08 April 2019

By the end of the week, we could either be out of the EU with no deal – or on a slow track to reconsidering whether we really want to Brexit at all. Jill Rutter sets out what lies ahead.

Labour: deal or no deal?

No meetings are said to be in the diary, but there may be further exchanges between the Government and Labour over reaching a Brexit compromise. On substance, the two sides are close. If the Prime Minister was really telling Labour that her deal implied a permanent customs union, then she will only be finally admitting what has been clear all along. But while that final admission is toxic for many in the Conservative Party (only 36 Tory MPs voted for Ken Clarke’s amendment on a customs union last Monday), the decision on whether the deal is good enough to avoid the need for a People’s Vote/second referendum/confirmatory vote is a party splitter for Labour. It may just be easier to say that the deal is no good.

Indicative votes 3 or binding votes 1?

With Hilary Benn’s amendment on indicative votes failing on the Speaker’s casting vote, MPs are reliant on the Government to give them another go deciding the fate of Brexit –  barring the Speaker allowing MPs to find some other way of controlling the order paper. If the Prime Minister and Jeremy Corbyn fail to agree a deal, her second option was for both sides to settle on a process and options for MPs to choose from – but with both parties agreeing to be bound by the outcome. It is possible there may be a process of elimination rounds, alternative votes or a “supplementary vote” system of the sort used to elect mayors. These could, in theory, happen as early as tomorrow.

Meaningful vote 4?

With or without Labour support, the Prime Minister may to try to get her deal over the line with another go at a meaningful vote this week. She still needs to find a way to persuade the Speaker to let her table the motion and get around his prohibition on bringing back the same deal time and again. A deal with Labour and a rapid tweak to the Political Declaration could achieve that – but that would need superfast footwork by the EU. But Leader of the House Andrea Leadsom has hinted at another route – bringing forward the Withdrawal Agreement Bill for second reading. The big question is whether the Prime Minister’s flirtation with Labour has frightened enough of her 34 hold outs from last time to follow the Whip – or whether more will follow Richard Drax MP and recant.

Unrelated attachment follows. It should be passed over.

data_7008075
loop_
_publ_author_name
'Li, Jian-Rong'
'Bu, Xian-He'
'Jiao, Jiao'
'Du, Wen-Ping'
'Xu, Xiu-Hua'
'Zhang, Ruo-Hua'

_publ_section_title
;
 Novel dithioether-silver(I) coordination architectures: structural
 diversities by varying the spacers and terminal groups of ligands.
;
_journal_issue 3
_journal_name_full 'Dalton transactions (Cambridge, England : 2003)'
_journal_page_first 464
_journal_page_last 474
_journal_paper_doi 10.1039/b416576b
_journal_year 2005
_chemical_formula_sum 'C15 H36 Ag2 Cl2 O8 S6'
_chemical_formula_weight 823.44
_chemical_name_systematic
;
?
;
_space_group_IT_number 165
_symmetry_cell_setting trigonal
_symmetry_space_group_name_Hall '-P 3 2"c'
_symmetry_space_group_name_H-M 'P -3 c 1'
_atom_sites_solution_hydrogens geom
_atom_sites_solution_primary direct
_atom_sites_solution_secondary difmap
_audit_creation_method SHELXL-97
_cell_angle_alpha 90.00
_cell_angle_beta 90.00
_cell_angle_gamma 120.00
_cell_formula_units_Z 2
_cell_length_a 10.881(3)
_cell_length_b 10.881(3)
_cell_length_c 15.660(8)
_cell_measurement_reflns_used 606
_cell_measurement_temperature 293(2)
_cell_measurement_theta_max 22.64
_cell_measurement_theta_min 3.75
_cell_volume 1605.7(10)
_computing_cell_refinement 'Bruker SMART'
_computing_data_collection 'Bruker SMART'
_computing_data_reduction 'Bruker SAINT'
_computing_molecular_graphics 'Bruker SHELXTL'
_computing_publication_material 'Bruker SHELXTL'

Plan or no plan?

Whatever happens, the Prime Minister has a date with destiny at 6:00pm Brussels time on Wednesday: EU leaders will gather for yet another EU Brexit summit to hear Theresa May set out her plan to resolve Brexit. The Prime Minister has already given them half a plan – to ask for the extension, to 30 June, which they explicitly rejected in March – while Yvette Cooper's bill, which is designed to force the Prime Minister to follow Parliament's request for a Brexit delay, should have passed through Parliament by tomorrow. The Prime Minister has also referred to her talks with Corbyn, but unless those have made real progress then that might not impress the EU much. However, she also appeared to accept their condition of a longer extension: UK preparation for EU elections.

Extend or not?